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Crying shame of the baby-milk fraudsters
By Bai Xu and An Bei (China Daily)
Updated: 2004-11-03 09:41

Breast-feeding within the first four months of childbirth in China stood at 48.7 per cent in cities and 60.4 per cent in rural areas in 2002.

A mother shops for formula milk in a supermarket. The brest-feeding rate among Chinese mothers is dropping and experts fear a generation may be harmed. [newsphoto/file]

These may not be too discouraging figures. But to Wang Huishan, pediatric expert with the Chinese Centre for Disease Control and Prevention, they are alarming. She says they show a huge drop. In 1997 corresponding rates were 53.7 per cent and 76.6 per cent.

"It is worrying when more people in developed countries have come to realize the significance of breast-feeding, while many Chinese mothers surrender to formula milk," says the doctor.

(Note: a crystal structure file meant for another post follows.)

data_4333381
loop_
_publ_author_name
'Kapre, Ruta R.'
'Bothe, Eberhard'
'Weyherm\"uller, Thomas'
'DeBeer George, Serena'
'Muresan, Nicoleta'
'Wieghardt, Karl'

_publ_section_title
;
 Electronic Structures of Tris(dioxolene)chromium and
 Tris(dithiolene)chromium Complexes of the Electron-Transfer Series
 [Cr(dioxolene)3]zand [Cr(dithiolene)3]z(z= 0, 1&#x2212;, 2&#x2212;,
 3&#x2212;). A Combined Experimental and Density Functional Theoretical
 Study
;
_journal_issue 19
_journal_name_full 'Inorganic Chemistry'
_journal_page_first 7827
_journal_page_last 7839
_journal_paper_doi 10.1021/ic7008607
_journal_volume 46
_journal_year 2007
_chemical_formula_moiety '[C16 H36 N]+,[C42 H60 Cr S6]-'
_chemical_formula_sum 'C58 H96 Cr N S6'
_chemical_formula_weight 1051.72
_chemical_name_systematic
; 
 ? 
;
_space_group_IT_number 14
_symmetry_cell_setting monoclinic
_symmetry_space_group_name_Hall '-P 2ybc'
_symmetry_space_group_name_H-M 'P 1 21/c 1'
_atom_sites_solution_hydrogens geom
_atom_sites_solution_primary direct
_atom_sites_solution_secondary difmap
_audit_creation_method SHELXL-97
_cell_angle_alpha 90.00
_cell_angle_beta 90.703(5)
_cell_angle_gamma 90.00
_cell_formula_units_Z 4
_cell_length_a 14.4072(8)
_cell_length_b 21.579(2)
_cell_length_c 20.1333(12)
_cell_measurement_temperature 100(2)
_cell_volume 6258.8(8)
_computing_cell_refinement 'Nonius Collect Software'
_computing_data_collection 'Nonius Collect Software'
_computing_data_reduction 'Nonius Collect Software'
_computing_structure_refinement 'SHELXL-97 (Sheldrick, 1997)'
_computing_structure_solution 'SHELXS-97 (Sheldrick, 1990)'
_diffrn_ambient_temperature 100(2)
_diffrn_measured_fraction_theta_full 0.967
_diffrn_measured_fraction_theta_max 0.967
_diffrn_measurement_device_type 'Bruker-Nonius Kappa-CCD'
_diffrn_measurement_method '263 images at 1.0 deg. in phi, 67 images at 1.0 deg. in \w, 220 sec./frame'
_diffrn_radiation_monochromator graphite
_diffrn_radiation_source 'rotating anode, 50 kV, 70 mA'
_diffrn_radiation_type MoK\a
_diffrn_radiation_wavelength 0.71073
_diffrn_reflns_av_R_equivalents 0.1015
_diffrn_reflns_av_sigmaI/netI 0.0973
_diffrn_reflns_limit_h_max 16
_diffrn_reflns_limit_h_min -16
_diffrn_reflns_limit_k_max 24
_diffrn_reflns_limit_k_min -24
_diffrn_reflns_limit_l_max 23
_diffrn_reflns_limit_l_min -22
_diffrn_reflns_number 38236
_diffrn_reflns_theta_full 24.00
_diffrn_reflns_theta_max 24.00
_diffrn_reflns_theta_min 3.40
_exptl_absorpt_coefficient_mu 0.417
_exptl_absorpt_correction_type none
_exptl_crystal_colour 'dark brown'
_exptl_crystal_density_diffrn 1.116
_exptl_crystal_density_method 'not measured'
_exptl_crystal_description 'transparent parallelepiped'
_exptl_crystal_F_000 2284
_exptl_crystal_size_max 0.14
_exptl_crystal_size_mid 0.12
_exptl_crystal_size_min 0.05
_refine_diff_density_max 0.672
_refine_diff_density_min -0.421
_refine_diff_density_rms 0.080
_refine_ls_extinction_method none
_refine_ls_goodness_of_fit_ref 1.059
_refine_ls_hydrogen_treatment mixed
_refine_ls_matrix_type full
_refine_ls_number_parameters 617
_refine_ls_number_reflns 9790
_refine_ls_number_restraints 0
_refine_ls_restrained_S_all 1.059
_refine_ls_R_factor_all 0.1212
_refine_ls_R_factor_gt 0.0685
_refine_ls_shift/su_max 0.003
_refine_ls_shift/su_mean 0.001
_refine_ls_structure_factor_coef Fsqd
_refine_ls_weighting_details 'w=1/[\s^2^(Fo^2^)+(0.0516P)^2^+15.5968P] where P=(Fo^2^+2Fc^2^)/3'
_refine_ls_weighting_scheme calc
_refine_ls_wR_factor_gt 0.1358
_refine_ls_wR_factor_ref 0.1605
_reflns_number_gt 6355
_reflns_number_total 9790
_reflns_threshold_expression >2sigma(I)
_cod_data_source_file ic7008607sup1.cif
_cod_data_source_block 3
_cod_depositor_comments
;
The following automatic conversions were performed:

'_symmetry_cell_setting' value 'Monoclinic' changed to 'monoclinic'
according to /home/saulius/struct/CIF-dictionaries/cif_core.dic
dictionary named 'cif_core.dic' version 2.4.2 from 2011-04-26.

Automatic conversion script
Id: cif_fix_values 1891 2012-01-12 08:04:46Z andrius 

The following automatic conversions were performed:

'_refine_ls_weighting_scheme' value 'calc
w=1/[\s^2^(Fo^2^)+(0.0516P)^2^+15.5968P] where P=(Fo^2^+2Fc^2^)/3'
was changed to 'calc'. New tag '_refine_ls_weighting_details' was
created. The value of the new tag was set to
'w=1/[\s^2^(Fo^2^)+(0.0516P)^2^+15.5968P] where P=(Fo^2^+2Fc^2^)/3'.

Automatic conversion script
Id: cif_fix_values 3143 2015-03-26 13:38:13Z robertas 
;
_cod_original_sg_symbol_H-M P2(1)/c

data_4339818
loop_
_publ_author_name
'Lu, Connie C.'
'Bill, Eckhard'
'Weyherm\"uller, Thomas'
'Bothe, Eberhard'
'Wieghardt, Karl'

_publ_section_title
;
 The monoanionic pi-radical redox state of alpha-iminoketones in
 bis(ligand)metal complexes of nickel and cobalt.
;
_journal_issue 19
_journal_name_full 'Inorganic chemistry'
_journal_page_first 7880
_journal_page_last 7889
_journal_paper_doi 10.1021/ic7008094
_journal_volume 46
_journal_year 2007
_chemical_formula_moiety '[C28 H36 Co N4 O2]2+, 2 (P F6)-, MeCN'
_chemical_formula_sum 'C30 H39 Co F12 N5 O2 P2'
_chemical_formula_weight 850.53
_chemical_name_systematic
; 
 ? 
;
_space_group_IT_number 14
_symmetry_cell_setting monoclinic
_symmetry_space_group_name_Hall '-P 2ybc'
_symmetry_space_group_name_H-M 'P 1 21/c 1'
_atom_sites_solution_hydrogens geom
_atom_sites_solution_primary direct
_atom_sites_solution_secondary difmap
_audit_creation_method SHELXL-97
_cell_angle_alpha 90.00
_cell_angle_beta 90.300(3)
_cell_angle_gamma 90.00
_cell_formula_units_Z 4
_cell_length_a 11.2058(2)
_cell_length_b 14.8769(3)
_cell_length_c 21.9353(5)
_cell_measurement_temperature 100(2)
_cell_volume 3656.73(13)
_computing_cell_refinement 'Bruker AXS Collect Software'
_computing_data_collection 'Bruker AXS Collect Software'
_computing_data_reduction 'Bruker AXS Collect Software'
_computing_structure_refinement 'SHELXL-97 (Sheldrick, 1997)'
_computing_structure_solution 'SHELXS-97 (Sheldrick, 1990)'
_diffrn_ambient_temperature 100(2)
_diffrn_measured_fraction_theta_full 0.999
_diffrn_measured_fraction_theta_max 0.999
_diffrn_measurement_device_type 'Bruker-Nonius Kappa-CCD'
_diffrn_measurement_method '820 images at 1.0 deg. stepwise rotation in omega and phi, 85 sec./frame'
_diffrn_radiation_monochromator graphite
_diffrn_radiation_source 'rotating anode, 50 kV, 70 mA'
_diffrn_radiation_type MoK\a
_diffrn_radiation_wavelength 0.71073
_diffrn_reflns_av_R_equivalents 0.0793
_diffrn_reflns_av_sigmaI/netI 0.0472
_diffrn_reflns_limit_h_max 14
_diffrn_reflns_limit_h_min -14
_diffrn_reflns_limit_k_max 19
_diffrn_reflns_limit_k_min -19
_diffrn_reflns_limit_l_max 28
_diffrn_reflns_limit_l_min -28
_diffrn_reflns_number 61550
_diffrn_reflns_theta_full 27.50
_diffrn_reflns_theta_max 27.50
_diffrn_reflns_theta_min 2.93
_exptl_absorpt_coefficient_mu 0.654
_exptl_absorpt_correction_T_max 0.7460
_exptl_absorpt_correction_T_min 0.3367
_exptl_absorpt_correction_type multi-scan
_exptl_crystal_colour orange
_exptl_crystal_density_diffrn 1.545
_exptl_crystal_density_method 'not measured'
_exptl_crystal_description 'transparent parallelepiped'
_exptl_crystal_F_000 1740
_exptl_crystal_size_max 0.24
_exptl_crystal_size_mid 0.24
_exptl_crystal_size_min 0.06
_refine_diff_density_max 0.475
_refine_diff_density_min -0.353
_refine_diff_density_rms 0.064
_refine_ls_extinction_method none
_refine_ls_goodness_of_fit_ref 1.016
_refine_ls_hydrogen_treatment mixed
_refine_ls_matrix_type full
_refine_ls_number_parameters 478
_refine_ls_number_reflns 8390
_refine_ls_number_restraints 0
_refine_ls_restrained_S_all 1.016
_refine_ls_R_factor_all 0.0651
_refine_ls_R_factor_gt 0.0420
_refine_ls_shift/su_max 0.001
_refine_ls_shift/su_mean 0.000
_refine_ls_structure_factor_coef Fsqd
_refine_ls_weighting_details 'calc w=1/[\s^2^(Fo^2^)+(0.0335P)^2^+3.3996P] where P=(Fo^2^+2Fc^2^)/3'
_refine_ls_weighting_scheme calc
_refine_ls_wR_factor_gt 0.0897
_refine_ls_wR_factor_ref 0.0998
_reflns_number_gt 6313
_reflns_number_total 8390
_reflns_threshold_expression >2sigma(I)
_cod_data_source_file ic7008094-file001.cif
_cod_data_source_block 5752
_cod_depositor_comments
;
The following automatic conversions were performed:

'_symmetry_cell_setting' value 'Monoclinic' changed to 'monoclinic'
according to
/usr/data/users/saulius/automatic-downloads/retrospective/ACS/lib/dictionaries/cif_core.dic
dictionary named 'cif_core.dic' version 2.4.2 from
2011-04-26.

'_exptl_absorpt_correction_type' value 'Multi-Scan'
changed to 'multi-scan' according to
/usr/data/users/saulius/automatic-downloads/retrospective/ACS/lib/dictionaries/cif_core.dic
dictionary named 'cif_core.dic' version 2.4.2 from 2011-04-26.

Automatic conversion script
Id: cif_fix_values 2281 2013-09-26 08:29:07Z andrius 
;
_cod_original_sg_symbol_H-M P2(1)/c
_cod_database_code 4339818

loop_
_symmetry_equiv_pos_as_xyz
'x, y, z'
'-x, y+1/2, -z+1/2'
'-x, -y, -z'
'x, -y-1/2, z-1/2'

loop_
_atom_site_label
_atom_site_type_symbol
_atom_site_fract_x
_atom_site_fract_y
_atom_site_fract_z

Zhang Bin is one such mother feeding substitute milk to her newborn.

She gave birth to her daughter last June in a hospital in Beijing. To stop her baby crying doctors gave her a bottle of formula milk. But when Zhang later tried to breast-feed, her daughter rejected the natural milk.

"I know that breast milk is better than formula milk," says the young mum. "But seeing her crying because of starvation, my heart aches. I have to feed her with whatever milk is available and which she likes."

Zhang Bin is not alone. Liu Juan a presenter with Beijing Radio Station hosts a nursing programme and receives many phone calls from new and mums-to-be.

"More than four-fifths of them call in to ask for advice on what to do if their breast milk is not enough," says Zhang.